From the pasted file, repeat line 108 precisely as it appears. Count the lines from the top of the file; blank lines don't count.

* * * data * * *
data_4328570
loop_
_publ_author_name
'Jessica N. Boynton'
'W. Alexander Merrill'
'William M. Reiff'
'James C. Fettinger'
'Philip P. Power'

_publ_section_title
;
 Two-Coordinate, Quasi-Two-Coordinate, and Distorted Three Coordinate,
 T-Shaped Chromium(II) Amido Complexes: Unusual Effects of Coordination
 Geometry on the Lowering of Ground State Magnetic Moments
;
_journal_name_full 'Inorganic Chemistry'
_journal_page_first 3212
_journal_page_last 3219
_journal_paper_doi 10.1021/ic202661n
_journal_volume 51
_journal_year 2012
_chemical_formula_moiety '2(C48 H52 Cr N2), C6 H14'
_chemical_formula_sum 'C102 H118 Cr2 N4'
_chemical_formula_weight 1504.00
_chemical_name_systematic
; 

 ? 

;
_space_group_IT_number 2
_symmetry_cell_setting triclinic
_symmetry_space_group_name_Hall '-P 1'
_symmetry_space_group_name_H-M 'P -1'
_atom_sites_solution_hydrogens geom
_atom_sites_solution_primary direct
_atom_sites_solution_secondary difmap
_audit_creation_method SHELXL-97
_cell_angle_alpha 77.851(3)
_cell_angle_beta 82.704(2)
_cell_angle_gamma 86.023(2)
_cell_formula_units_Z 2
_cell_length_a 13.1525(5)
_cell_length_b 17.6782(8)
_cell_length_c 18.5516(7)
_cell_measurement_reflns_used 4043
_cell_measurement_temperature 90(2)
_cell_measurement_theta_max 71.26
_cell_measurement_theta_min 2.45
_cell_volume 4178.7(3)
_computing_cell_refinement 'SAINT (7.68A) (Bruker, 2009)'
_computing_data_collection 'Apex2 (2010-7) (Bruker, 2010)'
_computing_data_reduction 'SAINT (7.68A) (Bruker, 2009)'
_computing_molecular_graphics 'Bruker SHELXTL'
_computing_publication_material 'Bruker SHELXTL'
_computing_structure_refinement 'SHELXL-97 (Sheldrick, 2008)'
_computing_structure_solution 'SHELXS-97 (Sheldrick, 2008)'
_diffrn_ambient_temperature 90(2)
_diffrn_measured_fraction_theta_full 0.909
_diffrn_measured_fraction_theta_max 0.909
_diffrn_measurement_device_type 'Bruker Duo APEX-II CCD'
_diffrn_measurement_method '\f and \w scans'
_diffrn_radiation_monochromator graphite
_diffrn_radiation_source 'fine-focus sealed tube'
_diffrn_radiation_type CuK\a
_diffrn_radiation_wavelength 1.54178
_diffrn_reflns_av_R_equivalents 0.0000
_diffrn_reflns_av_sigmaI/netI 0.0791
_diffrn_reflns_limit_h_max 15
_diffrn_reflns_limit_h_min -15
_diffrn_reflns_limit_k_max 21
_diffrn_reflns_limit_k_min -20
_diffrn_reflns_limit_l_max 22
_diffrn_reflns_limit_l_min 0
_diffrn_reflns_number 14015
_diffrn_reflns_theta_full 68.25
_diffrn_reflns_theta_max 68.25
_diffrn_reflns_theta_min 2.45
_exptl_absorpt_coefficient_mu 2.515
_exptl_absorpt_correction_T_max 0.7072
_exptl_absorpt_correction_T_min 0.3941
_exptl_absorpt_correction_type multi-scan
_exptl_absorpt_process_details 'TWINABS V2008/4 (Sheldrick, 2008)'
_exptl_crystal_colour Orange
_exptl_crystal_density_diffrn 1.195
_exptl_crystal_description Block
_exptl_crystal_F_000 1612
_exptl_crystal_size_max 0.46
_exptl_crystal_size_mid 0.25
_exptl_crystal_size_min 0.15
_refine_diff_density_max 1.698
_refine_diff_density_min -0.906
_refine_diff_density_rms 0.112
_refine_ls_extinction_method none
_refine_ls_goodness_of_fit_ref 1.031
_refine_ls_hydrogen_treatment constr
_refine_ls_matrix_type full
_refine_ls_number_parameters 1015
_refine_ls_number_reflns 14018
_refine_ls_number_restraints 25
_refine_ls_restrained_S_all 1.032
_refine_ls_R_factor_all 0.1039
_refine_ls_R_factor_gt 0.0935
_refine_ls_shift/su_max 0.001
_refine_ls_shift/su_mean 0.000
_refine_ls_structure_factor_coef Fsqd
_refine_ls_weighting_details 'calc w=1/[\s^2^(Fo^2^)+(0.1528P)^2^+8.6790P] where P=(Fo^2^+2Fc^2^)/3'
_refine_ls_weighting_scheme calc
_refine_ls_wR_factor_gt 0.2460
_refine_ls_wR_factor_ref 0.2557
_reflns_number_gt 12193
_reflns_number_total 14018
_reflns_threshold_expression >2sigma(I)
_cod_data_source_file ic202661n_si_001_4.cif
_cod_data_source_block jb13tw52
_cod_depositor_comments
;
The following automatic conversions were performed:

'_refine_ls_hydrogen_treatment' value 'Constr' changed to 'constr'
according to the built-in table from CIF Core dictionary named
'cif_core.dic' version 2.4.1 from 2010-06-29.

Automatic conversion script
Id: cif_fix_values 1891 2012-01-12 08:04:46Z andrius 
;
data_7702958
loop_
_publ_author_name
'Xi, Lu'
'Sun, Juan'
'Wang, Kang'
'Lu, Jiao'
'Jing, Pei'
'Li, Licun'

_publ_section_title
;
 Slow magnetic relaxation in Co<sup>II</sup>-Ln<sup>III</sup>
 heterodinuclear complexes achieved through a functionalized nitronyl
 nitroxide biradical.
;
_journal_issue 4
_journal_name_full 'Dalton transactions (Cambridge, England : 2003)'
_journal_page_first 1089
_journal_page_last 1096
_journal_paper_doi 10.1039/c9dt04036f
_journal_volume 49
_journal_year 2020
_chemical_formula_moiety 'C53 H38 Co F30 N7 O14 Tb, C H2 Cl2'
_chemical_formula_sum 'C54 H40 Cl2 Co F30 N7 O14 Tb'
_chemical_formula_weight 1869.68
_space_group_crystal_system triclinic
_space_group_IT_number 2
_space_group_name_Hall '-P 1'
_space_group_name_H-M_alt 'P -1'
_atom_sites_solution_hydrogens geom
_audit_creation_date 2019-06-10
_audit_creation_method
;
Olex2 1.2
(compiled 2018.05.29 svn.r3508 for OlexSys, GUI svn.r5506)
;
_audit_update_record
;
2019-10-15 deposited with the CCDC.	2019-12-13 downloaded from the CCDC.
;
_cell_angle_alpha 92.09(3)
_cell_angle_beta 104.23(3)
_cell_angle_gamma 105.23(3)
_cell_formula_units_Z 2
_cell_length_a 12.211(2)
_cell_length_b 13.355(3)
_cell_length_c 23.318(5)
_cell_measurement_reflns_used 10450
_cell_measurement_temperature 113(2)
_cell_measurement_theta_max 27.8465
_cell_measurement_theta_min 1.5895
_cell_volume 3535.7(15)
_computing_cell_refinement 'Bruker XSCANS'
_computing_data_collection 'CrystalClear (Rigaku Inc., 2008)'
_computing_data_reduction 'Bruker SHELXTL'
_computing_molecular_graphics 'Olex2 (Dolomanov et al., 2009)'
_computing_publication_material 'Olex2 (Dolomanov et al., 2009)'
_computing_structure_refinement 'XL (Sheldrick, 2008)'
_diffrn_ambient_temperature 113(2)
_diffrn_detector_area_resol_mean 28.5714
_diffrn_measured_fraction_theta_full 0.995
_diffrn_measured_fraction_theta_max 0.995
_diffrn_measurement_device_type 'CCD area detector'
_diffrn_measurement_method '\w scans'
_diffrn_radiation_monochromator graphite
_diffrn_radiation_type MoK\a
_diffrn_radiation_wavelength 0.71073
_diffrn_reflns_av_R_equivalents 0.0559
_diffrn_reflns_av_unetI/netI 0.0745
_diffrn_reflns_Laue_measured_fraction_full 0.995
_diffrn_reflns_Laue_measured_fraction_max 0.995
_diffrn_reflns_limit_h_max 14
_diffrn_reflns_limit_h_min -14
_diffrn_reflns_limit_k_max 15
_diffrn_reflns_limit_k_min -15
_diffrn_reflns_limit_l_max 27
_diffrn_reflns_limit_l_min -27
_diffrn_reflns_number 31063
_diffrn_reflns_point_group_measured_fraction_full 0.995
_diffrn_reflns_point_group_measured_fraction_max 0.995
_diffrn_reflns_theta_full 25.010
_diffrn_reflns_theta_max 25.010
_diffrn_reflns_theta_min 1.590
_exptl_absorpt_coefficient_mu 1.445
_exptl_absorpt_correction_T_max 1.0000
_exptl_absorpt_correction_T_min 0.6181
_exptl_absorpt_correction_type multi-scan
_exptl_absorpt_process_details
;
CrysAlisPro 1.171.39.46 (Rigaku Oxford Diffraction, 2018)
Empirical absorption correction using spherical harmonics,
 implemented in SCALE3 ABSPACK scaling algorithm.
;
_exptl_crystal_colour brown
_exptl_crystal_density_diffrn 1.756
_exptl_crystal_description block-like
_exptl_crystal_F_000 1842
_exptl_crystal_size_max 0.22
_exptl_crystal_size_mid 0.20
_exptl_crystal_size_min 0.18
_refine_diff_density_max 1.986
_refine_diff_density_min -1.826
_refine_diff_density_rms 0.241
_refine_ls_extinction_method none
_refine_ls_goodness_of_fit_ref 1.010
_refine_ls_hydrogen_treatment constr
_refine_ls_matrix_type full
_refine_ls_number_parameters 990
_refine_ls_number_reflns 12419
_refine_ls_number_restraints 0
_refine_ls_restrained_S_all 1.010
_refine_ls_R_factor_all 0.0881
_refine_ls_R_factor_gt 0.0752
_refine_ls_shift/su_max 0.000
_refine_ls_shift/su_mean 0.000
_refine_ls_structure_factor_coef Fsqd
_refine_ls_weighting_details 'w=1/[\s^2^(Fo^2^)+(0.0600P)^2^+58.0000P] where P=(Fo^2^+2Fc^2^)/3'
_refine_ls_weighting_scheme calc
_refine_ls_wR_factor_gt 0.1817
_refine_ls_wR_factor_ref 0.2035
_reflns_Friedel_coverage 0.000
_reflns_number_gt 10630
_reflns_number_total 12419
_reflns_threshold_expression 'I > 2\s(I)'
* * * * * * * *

_reflns_number_gt 12193